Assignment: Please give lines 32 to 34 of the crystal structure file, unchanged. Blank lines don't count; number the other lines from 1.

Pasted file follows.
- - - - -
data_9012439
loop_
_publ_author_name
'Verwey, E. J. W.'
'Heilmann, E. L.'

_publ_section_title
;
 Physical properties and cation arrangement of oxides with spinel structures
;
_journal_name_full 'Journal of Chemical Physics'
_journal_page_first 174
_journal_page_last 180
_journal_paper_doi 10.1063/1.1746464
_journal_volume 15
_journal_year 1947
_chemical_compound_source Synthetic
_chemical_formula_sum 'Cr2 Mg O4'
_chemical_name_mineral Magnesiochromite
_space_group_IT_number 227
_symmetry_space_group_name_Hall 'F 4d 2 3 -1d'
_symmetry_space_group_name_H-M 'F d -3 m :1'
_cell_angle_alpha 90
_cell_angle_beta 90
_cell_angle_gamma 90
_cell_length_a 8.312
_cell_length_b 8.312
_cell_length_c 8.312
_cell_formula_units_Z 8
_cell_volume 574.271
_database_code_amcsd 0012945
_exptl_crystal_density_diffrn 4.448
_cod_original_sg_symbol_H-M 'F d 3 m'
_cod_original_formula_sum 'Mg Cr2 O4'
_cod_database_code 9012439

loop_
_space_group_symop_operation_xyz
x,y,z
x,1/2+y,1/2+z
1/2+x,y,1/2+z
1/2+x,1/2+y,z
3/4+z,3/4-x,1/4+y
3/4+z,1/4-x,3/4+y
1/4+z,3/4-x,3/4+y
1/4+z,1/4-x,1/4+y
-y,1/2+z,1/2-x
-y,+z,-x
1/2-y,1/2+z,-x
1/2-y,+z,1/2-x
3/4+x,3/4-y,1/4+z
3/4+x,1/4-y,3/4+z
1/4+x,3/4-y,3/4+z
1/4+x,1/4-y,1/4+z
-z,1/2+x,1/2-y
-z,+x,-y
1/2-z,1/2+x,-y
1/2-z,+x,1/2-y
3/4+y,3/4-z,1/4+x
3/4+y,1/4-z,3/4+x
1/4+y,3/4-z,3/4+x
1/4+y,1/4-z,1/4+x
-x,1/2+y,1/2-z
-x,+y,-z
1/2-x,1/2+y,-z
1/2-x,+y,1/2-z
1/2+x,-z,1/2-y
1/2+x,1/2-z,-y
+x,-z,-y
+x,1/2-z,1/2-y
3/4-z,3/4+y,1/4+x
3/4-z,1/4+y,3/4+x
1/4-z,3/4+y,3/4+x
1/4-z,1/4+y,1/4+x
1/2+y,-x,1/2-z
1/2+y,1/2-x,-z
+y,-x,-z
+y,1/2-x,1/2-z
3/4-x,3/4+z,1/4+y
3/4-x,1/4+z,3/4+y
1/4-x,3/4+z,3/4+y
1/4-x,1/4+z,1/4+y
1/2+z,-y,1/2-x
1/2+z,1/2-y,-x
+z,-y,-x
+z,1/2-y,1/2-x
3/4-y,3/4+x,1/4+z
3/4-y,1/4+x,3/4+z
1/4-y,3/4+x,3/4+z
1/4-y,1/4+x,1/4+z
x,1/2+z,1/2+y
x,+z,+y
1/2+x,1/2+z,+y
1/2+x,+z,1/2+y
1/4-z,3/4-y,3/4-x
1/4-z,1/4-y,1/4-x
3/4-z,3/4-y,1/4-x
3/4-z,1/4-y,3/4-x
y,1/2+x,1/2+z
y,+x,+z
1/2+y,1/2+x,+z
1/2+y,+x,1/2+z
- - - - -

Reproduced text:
_cod_original_sg_symbol_H-M 'F d 3 m'
_cod_original_formula_sum 'Mg Cr2 O4'
_cod_database_code 9012439